receiving aliveness

I’ve been having a blast with The Midnight Gospel, Duncan Trussell’s animated podcast that examines life, death, and questions of existence (alongside some trippy animation.)

Each episode has its own nuggets of wisdom, but one of my favorites comes from the fourth episode, which features Dharma teacher, Trudy Goodman.

“We have to recognize what’s going on in our own minds while we’re listening,” Goodman says. “How do you be aware that you’re actually thinking about something else while someone’s talking to you? Because lots of times, we don’t even realize it, we just realize, “Oh god, I didn’t even hear that last paragraph.” […] We spend a lot of time that way, in these sort of fugue states.”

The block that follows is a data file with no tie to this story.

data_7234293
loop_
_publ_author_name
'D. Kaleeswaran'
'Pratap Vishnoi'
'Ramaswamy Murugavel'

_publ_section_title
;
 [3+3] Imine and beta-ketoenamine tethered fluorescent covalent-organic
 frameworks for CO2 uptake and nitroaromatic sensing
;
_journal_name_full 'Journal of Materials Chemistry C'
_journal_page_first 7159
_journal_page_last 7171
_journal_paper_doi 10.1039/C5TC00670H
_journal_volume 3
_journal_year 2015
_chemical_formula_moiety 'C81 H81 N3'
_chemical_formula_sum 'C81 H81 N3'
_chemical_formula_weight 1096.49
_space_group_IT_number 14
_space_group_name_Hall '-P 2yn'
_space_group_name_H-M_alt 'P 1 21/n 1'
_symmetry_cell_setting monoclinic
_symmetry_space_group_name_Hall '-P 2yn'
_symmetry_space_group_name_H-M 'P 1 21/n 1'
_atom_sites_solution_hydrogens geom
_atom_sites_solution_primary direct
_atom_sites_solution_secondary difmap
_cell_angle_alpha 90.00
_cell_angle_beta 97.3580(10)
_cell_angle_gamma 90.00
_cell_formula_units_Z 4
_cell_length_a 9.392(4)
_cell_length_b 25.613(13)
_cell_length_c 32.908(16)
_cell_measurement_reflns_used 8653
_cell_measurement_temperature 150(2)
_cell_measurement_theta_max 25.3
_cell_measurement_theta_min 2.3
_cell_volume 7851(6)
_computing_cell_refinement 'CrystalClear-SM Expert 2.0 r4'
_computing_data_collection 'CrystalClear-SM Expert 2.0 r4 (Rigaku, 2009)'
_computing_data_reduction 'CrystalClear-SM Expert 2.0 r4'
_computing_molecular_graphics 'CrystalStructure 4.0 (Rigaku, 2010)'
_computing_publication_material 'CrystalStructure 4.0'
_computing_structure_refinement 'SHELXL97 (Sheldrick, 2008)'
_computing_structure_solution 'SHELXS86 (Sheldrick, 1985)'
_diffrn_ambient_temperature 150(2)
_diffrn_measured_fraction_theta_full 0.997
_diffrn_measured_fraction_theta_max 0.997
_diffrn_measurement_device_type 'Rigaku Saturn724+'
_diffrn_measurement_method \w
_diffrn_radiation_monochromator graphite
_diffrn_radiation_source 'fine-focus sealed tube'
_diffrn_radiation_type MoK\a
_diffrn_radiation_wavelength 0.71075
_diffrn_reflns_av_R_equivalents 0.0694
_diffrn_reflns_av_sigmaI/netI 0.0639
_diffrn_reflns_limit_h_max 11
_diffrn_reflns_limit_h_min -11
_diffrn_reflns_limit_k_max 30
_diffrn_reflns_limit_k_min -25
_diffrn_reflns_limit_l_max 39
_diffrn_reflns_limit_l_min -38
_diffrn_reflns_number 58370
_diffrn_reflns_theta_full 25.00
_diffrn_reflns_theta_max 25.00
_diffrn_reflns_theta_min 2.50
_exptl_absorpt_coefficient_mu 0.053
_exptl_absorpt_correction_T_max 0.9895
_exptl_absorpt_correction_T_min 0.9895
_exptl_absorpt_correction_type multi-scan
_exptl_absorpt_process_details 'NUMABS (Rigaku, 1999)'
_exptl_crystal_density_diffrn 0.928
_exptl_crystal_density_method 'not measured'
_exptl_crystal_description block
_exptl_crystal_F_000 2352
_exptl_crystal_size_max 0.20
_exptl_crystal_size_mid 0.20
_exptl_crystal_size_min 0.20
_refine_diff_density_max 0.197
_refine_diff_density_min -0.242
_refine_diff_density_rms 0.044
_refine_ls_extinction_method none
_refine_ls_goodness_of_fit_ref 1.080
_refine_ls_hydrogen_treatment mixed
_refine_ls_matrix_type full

She goes on to discuss how vitally important listening is, saying, “Listening to our own bodies, listening to the sounds of life around us…listening to our own inner voice and intuition. Every time I override that intuition, it’s a disaster…Deep listening protects our aliveness too.

“Listening is the connection to the universe,” marvels Trussell, in response to Goodman’s observations. “They say when we breathe, we’re connecting by breathing in everything. But when we listen, it’s almost a form of respiration.”

“Yeah, receiving aliveness,” Goodman finishes.

As Vernlyn Klinkenborg observes in his book, Several Short Sentences about Writing, “everything you notice is important… If you notice something, it’s because it’s important.”

Listening is the act of allowing yourself to notice something, to dive deep for the sake of taking it in, to receive the aliveness it offers.